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From "Paulo Gaspar" <paulo.gas...@krankikom.de>
Subject RE: [ANNOUNCE] Xerces HTML Parser
Date Sat, 16 Feb 2002 02:14:37 GMT
Make it two persons!

Paulo Gaspar

> -----Original Message-----
> From: Scott Sanders [mailto:ssanders@nextance.com]
> Sent: Thursday, February 14, 2002 11:12 PM
> To: general@xml.apache.org
> Subject: RE: [ANNOUNCE] Xerces HTML Parser
> 
> 
> I personally find this to be greatly helpful, after having completely
> hacking Jtidy to take care of most of the 'edge' conditions in malformed
> HTML that we could find, just to get a DOM, just to be able to use XSLT.
> If this was part of Xerces, or even an add-in, it would be greatly
> appreciated by at least one person.
> 
> Scott Sanders
> 
> > -----Original Message-----
> > From: Andy Clark [mailto:andyc@apache.org] 
> > Sent: Thursday, February 14, 2002 1:53 PM
> > To: xerces-j-dev@xml.apache.org; 
> > xerces-j-user@xml.apache.org; general@xml.apache.org
> > Subject: Re: [ANNOUNCE] Xerces HTML Parser
> > 
> > 
> > It was bugging me that the first version of the NekoHTML parser 
> > could only handle the character encoding "Cp1252" (which is 
> > the basic Windows encoding), so I updated the code to be able 
> > to automatically handle UTF-8 (w/ BOM) and UTF-16. In 
> > addition, it can detect the presence of a <meta 
> > http-equiv='content-type' content='text/html; charset=XXX'> 
> > tag and scan the remaining document using charset "XXX", 
> > assuming that Java has an appropriate decoder available.
> > 
> > You can download the latest code from the following URL:
> > 
> >   http://www.apache.org/~andyc/
> > 
> > I am very interested in hearing from people to see if the 
> > code is useful and if they think it should be a standard part 
> > of Xerces-J. 
> >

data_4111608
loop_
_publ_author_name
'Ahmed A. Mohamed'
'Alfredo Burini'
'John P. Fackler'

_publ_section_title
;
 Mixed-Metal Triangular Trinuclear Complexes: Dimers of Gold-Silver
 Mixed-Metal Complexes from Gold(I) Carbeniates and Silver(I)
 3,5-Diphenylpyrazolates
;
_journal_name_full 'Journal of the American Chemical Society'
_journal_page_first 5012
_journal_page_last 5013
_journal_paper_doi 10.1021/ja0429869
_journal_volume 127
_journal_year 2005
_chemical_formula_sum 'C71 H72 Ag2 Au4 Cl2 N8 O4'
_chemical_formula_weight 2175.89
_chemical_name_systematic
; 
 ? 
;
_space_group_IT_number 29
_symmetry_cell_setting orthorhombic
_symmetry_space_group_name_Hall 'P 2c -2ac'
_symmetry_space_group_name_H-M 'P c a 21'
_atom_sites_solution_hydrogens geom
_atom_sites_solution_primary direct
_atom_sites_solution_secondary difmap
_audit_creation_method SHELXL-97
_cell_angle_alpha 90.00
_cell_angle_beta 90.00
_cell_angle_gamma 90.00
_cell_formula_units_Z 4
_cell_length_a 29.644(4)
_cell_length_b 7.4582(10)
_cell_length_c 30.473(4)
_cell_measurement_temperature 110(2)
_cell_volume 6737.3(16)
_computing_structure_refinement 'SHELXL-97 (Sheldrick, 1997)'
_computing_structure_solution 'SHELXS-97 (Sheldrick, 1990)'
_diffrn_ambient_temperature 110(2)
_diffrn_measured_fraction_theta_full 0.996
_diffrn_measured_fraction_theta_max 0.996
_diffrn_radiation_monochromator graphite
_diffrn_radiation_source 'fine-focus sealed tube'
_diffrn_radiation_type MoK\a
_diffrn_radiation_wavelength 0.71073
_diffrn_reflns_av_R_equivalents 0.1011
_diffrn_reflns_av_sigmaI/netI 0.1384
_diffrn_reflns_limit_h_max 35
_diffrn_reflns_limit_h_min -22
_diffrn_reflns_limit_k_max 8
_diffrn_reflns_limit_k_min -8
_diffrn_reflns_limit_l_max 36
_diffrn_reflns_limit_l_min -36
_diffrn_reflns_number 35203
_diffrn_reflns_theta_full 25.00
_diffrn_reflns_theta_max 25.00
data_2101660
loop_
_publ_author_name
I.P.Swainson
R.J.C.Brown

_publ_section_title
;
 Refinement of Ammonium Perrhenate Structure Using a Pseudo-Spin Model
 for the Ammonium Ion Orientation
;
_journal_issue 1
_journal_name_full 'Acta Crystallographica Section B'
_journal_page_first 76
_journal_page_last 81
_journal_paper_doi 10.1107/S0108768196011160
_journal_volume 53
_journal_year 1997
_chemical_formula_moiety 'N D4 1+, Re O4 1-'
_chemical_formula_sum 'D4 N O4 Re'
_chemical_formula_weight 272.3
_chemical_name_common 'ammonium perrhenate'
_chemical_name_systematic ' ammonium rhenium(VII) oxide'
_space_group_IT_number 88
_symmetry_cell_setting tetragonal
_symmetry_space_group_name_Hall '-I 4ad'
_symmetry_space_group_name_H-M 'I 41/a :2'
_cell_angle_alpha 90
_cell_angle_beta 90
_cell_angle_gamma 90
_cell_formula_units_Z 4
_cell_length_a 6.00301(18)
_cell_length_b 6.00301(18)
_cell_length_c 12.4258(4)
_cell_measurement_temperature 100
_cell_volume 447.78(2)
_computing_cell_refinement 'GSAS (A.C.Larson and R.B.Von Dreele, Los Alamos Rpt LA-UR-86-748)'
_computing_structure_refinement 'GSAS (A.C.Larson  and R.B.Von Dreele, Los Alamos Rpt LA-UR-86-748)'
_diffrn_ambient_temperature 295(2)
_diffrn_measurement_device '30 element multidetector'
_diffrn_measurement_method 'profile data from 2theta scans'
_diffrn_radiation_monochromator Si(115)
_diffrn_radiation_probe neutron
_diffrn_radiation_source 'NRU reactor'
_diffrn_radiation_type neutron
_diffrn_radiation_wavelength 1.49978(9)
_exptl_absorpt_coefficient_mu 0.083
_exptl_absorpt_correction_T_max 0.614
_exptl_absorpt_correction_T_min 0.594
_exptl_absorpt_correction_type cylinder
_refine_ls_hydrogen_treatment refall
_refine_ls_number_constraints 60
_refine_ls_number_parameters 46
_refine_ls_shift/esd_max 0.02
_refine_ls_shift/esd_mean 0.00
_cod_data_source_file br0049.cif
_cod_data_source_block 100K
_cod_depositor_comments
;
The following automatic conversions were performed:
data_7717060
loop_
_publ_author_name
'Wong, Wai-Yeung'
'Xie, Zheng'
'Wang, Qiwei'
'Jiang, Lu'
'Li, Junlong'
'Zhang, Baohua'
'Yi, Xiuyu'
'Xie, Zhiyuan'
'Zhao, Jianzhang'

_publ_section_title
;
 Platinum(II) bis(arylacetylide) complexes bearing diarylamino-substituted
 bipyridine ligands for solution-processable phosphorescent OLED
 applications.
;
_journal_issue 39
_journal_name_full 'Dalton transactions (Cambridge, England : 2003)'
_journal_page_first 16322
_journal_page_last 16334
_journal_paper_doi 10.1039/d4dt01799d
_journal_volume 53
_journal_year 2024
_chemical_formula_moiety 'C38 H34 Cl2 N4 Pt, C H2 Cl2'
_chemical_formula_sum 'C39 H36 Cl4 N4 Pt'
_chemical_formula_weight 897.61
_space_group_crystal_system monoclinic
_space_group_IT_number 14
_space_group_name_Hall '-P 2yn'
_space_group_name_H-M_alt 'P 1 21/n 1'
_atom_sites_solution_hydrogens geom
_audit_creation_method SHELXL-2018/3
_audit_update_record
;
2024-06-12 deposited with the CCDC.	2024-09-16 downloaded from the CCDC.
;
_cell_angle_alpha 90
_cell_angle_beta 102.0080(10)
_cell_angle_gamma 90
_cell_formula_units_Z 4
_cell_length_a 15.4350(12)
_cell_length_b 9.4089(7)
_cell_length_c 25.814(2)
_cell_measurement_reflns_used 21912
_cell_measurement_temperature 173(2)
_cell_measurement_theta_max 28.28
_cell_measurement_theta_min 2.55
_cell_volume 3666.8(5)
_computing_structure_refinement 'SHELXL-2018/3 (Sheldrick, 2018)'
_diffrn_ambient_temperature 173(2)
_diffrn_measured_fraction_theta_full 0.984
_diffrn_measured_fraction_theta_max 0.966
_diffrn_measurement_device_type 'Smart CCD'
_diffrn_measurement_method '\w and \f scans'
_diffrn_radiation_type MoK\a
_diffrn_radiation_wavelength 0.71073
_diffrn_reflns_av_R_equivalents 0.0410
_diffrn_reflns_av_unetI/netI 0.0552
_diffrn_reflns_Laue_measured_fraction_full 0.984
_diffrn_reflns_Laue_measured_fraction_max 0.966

> > Solving the problem of changing the character decoder in the 
> > middle of the stream when the <meta> tag is detected was 
> > rather interesting. If you want to know the technical 
> > details, read on...
> > 
> > The code isn't that complicated but it turned out to be not
> > as straightforward as I thought. First, the Java decoders 
> > have a nasty habit of reading 8K of bytes despite only asking for 
> > as little as a single character! This is annoying, at best, 
> > because you can't change the decoder because the original 
> > decoder has already consumed more bytes than it should.
> > 
> > Then, even if the Java decoders were written to only consume
> > as many bytes as needed to return the requested characters, 
> > there's still a problem caused by buffering. Since I buffer a 
> > block of characters to improve performance, this again 
> > consumes bytes *past* the <meta> tag which will destroy any 
> > chance of changing the decoder mid-stream.
> > 
> > So to solve this problem, I wrote a "playback" input stream 
> > which buffers all of the bytes read on the underlying input 
> > stream. If the scanner detects a <meta> tag that changes the 
> > encoding, then the stream is played back again. And if the 
> > <body> tag is found (or a tag whose parent should be the 
> > <body> tag), then the buffer is cleared. So at worst, just 
> > the beginnging of the document is buffered which isn't 
> > too bad.
> > 
> > You may notice that if the stream is played back, then the 
> > parser will scan document contents that it has already 
> > seen. This was simple enough to fix, though. When the
> > character encoding is changed, I note how many elements I
> > have already seen. Then, when the stream is re-scanned, I 
> > ignore the events until the number of elements is back to 
> > where I was when I detected the <meta> tag.
> > 
> > So there's got to be an easier way to change the decoder
> > of the stream than to go through all of this trouble,
> > right? Not unless I want to re-write every known character 
> > decoder. So I'm stuck with this kind of a solution. But it 
> > seems to work very well.
> > 
> > -- 
> > Andy Clark * andyc@apache.org
> > 
> > ---------------------------------------------------------------------
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> > 
> > 
> 
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